Few analysts and commentators have situated the May 12th elections in a comparative perspective.  If we look at Venezuela, Turkey, Philippines and Russia, to take some prominent examples, we find opposition leaders barred from running for office, physically intimidated or even put in prison.
Fidesz Party billboard accusing George Soros of controlling opposition parties
In Poland, supposedly a consolidated democracy, the ruling Law and Justice Party had tried to take over control of the judiciary.  In Hungary, Viktor Orban’s Fidesz Party used recent national elections to foster conspiracy theories, and scapegoat minorities and immigrants using “fake news.”  Bill boards depicting billionaire, George Soros, a Hungarian Jew, in a very unflattering manner, while accusing him of trying to destroy Hungary through promoting a massive influx of migrants promoted anti-Semitism and have further degraded the county’s political culture and respect for democratic norms.

In Iraq’s election, there were 6904 candidates.  Candidates were vetted by 3 different government agencies and there were no reports of efforts to systematically deny would-be candidates the right to participate in the national parliamentary elections.  Although some problems were reported in the KRG, on the whole No effort was made to prevent a specific political party from actively campaigning.
Peoples Democratic Party leader, Sellahattin Demirtas - jailed for "insulting"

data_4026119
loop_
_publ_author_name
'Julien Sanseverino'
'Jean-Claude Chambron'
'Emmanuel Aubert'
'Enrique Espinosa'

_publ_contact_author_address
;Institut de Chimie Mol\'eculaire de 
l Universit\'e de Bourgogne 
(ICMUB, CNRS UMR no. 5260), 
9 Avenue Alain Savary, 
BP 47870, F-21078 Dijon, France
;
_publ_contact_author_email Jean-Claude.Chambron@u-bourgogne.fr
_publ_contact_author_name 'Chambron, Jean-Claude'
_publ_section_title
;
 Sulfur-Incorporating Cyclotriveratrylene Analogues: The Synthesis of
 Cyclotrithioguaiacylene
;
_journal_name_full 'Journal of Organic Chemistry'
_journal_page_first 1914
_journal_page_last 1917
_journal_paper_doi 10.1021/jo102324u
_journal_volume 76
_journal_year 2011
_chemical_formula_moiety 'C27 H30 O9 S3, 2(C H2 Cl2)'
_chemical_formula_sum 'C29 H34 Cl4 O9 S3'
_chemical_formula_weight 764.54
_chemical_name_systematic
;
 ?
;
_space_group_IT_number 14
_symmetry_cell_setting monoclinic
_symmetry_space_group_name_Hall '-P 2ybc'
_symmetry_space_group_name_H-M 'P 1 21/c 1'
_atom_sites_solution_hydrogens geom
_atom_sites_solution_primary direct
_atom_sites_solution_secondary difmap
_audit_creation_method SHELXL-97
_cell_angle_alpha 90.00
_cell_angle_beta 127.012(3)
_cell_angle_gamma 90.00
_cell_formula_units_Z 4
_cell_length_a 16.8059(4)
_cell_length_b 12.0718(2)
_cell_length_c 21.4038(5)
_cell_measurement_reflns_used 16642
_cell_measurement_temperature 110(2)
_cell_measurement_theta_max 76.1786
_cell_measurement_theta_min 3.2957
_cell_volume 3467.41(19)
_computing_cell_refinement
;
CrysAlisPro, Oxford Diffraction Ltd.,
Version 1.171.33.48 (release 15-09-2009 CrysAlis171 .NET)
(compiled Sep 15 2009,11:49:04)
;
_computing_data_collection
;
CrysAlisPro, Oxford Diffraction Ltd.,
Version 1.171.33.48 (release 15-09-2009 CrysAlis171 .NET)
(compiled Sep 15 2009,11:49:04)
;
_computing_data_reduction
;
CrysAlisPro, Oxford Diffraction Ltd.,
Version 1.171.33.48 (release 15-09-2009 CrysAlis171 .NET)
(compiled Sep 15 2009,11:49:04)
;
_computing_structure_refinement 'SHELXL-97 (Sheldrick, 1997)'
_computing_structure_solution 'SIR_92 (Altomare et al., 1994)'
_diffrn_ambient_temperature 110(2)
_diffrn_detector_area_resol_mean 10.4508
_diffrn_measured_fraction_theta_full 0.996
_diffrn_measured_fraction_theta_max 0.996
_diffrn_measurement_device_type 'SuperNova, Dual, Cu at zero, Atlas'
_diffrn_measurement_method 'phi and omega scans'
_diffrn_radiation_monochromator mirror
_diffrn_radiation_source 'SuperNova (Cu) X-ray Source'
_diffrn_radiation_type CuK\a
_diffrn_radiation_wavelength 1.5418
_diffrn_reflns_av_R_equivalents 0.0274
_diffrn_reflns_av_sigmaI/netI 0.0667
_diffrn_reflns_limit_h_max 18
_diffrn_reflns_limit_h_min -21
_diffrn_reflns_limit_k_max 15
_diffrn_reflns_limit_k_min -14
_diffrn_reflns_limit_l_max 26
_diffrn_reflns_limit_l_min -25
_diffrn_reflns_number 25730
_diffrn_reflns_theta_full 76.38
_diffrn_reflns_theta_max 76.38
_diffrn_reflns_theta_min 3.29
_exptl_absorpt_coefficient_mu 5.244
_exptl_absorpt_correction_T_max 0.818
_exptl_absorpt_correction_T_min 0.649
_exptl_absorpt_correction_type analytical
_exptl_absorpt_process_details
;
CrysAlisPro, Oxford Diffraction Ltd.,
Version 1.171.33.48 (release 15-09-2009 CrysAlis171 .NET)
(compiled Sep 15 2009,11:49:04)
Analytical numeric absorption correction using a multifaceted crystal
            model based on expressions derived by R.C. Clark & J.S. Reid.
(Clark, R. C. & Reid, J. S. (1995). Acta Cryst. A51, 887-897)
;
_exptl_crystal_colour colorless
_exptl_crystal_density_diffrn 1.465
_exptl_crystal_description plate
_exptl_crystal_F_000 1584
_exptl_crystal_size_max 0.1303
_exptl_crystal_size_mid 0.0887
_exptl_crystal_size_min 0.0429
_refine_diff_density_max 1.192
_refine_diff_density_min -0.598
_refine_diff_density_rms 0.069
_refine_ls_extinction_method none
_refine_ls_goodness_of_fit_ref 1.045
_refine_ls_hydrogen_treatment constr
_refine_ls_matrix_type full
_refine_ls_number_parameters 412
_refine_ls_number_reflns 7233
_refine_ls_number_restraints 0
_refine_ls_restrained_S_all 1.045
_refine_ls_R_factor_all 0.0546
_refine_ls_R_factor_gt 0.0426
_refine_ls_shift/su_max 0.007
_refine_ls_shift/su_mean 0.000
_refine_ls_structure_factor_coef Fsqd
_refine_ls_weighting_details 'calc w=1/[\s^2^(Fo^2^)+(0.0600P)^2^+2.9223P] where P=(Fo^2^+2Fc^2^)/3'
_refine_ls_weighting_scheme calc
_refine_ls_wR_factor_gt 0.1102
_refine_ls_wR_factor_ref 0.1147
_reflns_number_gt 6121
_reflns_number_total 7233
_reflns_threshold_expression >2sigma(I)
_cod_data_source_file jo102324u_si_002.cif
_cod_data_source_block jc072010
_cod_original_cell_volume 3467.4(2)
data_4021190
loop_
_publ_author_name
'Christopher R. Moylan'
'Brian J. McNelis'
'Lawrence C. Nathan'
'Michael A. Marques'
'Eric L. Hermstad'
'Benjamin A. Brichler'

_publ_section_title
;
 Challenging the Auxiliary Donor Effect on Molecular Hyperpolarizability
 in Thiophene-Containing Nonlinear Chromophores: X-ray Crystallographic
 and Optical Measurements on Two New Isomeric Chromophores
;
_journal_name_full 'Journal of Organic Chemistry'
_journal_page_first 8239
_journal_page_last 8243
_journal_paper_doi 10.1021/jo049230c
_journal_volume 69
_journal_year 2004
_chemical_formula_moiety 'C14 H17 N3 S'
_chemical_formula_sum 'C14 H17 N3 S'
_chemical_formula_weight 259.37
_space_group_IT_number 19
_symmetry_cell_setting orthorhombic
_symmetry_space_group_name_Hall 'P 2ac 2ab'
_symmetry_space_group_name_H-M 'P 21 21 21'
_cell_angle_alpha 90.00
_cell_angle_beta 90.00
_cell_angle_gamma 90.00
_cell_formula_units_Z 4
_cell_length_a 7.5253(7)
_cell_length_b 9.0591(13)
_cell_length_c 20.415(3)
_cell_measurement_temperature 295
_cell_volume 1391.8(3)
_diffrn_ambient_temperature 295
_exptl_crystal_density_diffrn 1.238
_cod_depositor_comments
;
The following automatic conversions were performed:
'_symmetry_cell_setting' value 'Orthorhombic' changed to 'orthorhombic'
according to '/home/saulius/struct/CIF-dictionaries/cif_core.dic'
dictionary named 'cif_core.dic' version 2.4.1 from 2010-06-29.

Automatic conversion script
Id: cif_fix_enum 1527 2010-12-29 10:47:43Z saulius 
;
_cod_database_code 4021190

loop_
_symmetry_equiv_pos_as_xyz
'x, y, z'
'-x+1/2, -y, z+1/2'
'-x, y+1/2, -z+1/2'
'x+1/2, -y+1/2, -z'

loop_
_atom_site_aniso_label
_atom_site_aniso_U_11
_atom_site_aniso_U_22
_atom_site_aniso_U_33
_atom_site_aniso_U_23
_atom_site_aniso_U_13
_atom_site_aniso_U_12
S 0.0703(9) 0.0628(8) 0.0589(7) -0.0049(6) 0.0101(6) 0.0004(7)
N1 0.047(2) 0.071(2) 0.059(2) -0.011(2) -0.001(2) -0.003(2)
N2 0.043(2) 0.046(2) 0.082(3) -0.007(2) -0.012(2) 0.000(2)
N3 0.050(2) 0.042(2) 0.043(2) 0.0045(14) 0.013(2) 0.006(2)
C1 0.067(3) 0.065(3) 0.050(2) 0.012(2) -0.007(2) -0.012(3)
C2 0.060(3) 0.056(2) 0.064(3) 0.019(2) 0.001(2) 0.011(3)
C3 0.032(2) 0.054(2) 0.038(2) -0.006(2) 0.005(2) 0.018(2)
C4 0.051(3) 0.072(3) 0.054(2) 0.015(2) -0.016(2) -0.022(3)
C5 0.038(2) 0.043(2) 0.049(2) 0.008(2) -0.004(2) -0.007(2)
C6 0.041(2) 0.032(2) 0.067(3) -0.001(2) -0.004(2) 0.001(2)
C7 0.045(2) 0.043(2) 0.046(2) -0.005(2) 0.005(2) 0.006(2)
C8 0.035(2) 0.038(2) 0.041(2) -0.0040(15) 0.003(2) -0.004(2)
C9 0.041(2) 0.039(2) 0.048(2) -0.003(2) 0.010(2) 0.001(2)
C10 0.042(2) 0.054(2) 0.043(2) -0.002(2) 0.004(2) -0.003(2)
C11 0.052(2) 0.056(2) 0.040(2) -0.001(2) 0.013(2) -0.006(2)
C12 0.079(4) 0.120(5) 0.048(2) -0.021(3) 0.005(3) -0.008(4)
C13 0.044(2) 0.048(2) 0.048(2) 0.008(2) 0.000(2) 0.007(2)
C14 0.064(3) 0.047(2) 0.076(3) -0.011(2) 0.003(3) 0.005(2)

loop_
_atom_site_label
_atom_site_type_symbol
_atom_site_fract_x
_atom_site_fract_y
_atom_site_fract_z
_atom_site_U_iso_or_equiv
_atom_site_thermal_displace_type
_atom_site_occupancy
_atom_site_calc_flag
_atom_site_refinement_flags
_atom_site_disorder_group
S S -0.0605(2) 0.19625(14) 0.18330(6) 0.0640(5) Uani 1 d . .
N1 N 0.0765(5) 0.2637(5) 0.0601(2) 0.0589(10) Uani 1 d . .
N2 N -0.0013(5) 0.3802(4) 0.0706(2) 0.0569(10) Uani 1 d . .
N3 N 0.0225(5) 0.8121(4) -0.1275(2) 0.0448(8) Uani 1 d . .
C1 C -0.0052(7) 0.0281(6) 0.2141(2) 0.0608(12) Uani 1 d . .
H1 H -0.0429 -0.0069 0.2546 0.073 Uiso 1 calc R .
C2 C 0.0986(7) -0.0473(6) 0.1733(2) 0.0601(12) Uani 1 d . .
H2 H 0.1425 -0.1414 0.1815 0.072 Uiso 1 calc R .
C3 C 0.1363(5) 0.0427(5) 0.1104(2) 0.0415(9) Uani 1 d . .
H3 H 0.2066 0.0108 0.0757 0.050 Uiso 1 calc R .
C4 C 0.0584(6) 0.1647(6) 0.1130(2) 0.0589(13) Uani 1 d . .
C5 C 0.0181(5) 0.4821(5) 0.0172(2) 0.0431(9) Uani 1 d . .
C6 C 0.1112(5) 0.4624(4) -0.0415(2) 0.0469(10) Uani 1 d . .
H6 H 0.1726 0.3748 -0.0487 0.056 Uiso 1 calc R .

Turkish president, Recep Tayyip Erdogan
When it was discovered that the electronic voting system employed by the Iraq’s Higher Election Commission to reduce fraudulent voting had failed in parts of the country, a manual recount was agreed upon with little political opposition.  Despite the attempted destruction of ballot boxes on June 10th, it is highly unlikely that the overall results of the May elections will be overturned.  

It is true that the recount is not expected to change the results of Iraq’s elections.  However, the recount will strengthen the legitimacy of the Iraqi elections. Unlike the United States, where President Donald Trump has sought to undermine the legitimacy of our democratic elections, and is already trying to cast doubt on the forthcoming November 2018 elections because the House of Representatives may flip to the Democratic Party, no major politician in Iraq has sought to undermine the substance of Iraq’s democratic elections
Youth - the future of democracy in Iraq
Sectarian slurs and pronouncements were minimal in the May 2018 elections as was the outbreak of violence.  Many commentators have focused only on the decline in rate of voter participation compared to 2014, but few have commended Iraq for the manner in which the institutions designed to organize, oversee and certify the election results.  Remembering that 20 years ago, conducting such elections would have been impossible, Iraq has come a long way since 2003